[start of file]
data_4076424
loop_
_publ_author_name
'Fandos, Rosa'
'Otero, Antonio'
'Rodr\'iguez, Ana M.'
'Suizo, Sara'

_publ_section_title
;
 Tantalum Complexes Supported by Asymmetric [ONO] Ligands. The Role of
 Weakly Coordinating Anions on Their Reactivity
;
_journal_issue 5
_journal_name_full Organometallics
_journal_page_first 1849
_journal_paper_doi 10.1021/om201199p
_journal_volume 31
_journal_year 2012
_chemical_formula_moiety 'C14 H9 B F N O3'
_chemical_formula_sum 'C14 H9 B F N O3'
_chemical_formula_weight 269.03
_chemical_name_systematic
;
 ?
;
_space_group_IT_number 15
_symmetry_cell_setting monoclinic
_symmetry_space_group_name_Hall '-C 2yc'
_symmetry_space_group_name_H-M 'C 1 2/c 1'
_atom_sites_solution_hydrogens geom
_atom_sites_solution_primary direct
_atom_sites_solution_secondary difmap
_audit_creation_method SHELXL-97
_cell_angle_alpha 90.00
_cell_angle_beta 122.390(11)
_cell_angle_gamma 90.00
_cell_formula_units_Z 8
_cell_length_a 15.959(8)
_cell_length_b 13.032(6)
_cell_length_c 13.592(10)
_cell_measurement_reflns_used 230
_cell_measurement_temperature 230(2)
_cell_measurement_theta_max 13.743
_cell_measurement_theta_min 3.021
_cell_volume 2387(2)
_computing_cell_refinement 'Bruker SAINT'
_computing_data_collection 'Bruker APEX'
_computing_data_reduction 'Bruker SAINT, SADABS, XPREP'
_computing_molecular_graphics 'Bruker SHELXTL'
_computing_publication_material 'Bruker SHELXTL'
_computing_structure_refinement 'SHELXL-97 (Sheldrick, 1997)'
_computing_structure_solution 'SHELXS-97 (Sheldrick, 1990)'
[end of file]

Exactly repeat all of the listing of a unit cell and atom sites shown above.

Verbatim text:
data_4076424
loop_
_publ_author_name
'Fandos, Rosa'
'Otero, Antonio'
'Rodr\'iguez, Ana M.'
'Suizo, Sara'

_publ_section_title
;
 Tantalum Complexes Supported by Asymmetric [ONO] Ligands. The Role of
 Weakly Coordinating Anions on Their Reactivity
;
_journal_issue 5
_journal_name_full Organometallics
_journal_page_first 1849
_journal_paper_doi 10.1021/om201199p
_journal_volume 31
_journal_year 2012
_chemical_formula_moiety 'C14 H9 B F N O3'
_chemical_formula_sum 'C14 H9 B F N O3'
_chemical_formula_weight 269.03
_chemical_name_systematic
;
 ?
;
_space_group_IT_number 15
_symmetry_cell_setting monoclinic
_symmetry_space_group_name_Hall '-C 2yc'
_symmetry_space_group_name_H-M 'C 1 2/c 1'
_atom_sites_solution_hydrogens geom
_atom_sites_solution_primary direct
_atom_sites_solution_secondary difmap
_audit_creation_method SHELXL-97
_cell_angle_alpha 90.00
_cell_angle_beta 122.390(11)
_cell_angle_gamma 90.00
_cell_formula_units_Z 8
_cell_length_a 15.959(8)
_cell_length_b 13.032(6)
_cell_length_c 13.592(10)
_cell_measurement_reflns_used 230
_cell_measurement_temperature 230(2)
_cell_measurement_theta_max 13.743
_cell_measurement_theta_min 3.021
_cell_volume 2387(2)
_computing_cell_refinement 'Bruker SAINT'
_computing_data_collection 'Bruker APEX'
_computing_data_reduction 'Bruker SAINT, SADABS, XPREP'
_computing_molecular_graphics 'Bruker SHELXTL'
_computing_publication_material 'Bruker SHELXTL'
_computing_structure_refinement 'SHELXL-97 (Sheldrick, 1997)'
_computing_structure_solution 'SHELXS-97 (Sheldrick, 1990)'